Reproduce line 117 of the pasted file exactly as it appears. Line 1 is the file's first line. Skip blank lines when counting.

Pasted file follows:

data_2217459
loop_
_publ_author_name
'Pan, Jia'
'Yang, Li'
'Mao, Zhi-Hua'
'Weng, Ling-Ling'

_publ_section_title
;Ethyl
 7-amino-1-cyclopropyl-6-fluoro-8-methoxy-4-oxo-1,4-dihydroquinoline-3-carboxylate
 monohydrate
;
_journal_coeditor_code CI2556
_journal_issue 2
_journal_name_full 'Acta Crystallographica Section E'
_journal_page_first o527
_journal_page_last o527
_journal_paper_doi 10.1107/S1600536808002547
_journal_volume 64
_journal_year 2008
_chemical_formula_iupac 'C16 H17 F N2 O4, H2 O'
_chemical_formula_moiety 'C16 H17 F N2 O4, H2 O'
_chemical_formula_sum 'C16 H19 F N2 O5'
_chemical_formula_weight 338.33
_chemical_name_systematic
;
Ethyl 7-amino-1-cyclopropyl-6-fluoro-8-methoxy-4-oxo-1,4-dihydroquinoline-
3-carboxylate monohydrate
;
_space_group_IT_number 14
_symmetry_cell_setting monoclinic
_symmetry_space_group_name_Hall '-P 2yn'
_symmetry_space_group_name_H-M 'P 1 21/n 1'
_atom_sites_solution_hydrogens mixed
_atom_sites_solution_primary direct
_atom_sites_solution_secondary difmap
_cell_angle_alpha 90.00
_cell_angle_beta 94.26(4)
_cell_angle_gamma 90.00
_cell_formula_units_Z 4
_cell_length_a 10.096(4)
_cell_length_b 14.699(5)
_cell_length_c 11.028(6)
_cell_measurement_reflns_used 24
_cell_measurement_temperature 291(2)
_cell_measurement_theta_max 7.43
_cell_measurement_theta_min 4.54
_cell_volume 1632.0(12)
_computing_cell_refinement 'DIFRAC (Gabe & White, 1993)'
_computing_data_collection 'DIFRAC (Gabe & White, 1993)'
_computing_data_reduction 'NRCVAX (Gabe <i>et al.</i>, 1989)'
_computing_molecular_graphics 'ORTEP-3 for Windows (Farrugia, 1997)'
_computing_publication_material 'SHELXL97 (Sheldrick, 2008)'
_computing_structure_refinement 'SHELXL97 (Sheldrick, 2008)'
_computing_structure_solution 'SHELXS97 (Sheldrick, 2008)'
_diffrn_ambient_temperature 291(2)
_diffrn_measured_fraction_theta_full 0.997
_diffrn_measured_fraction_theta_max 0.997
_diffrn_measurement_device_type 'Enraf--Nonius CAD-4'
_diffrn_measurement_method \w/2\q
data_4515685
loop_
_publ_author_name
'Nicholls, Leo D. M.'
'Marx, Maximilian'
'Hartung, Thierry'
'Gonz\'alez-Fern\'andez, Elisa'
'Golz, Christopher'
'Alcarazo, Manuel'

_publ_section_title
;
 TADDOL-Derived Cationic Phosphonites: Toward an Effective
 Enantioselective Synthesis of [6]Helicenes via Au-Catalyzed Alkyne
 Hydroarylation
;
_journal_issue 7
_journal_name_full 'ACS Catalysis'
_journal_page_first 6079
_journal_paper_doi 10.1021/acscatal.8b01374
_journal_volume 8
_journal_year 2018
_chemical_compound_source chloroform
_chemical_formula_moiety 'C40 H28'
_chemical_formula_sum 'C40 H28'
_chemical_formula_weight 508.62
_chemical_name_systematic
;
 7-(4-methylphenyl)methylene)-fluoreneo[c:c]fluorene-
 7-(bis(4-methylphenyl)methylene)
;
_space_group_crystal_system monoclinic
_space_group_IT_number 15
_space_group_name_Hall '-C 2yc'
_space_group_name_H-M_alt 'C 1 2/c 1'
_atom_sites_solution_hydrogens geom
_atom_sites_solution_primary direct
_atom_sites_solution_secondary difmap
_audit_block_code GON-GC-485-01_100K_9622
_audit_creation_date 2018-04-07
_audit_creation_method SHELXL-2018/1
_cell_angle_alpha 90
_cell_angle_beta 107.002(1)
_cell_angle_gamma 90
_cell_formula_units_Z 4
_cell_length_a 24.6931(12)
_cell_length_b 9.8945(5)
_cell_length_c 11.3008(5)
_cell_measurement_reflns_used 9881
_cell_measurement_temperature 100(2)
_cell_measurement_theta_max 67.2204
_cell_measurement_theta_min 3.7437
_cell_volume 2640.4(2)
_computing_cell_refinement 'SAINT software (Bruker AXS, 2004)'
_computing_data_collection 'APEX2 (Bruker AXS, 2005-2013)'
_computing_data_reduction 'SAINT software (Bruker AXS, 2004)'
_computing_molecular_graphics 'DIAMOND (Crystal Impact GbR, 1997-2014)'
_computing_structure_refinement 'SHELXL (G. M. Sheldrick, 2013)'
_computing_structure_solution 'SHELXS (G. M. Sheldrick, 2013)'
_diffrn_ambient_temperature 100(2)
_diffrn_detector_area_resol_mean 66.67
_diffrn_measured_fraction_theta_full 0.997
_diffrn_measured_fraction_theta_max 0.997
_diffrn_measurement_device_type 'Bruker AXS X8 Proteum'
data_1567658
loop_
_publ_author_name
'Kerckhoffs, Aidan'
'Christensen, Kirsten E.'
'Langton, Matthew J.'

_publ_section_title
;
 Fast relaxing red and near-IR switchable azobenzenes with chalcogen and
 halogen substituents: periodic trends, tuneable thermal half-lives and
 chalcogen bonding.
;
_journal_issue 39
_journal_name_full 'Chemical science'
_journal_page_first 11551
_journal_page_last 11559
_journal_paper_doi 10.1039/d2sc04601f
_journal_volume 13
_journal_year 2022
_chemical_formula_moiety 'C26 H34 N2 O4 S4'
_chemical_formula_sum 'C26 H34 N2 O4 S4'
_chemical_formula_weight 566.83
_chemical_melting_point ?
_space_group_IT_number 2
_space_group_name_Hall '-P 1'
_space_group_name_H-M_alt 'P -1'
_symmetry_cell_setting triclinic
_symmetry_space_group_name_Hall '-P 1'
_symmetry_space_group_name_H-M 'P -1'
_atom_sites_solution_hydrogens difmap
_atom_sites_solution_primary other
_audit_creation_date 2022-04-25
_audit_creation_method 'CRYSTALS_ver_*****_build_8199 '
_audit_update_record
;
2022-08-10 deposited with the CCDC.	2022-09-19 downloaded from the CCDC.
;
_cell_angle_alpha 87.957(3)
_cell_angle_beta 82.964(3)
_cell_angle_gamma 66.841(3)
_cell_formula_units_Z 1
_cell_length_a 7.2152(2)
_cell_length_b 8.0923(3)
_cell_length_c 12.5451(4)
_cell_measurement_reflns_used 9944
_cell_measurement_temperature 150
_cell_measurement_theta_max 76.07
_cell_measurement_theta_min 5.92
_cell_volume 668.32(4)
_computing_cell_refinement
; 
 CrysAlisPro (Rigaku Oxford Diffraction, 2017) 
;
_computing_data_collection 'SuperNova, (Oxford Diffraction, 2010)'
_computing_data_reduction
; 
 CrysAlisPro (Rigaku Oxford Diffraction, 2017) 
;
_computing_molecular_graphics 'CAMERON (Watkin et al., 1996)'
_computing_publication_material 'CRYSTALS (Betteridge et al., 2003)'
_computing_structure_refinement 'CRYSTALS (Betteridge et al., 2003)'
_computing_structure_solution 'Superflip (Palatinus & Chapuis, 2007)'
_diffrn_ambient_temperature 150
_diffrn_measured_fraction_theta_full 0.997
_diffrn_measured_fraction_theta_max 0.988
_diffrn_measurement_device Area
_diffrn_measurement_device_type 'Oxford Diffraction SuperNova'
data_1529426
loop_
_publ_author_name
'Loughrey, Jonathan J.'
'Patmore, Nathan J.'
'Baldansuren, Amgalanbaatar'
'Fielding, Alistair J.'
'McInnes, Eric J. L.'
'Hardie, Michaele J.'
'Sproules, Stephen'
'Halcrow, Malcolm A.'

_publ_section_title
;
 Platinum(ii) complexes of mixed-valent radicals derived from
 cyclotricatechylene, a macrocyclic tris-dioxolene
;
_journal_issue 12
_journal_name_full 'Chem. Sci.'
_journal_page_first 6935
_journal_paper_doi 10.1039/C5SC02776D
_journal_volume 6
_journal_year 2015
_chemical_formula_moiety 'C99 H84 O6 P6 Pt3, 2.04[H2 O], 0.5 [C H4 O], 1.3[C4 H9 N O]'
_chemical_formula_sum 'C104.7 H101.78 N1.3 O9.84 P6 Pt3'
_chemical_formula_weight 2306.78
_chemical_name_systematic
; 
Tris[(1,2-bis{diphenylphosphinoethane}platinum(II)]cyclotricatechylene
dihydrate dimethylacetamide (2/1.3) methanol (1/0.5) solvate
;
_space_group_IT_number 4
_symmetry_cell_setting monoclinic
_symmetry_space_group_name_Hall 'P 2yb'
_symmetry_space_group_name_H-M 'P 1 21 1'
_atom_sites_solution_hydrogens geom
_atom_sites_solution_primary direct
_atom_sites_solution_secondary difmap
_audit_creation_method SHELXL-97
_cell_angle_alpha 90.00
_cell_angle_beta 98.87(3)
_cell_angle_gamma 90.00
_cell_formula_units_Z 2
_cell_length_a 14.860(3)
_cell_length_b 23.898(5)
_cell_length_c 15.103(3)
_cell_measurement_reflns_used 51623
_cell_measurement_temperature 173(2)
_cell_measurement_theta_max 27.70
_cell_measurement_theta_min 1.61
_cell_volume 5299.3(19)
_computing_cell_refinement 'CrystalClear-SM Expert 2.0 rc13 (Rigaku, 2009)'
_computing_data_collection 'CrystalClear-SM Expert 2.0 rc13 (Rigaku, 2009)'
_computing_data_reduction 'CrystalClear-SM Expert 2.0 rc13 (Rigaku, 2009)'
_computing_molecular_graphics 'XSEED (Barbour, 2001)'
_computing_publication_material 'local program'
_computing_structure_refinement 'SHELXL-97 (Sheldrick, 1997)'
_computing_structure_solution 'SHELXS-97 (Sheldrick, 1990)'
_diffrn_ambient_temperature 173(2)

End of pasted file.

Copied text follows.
_computing_structure_refinement 'SHELXL (G. M. Sheldrick, 2013)'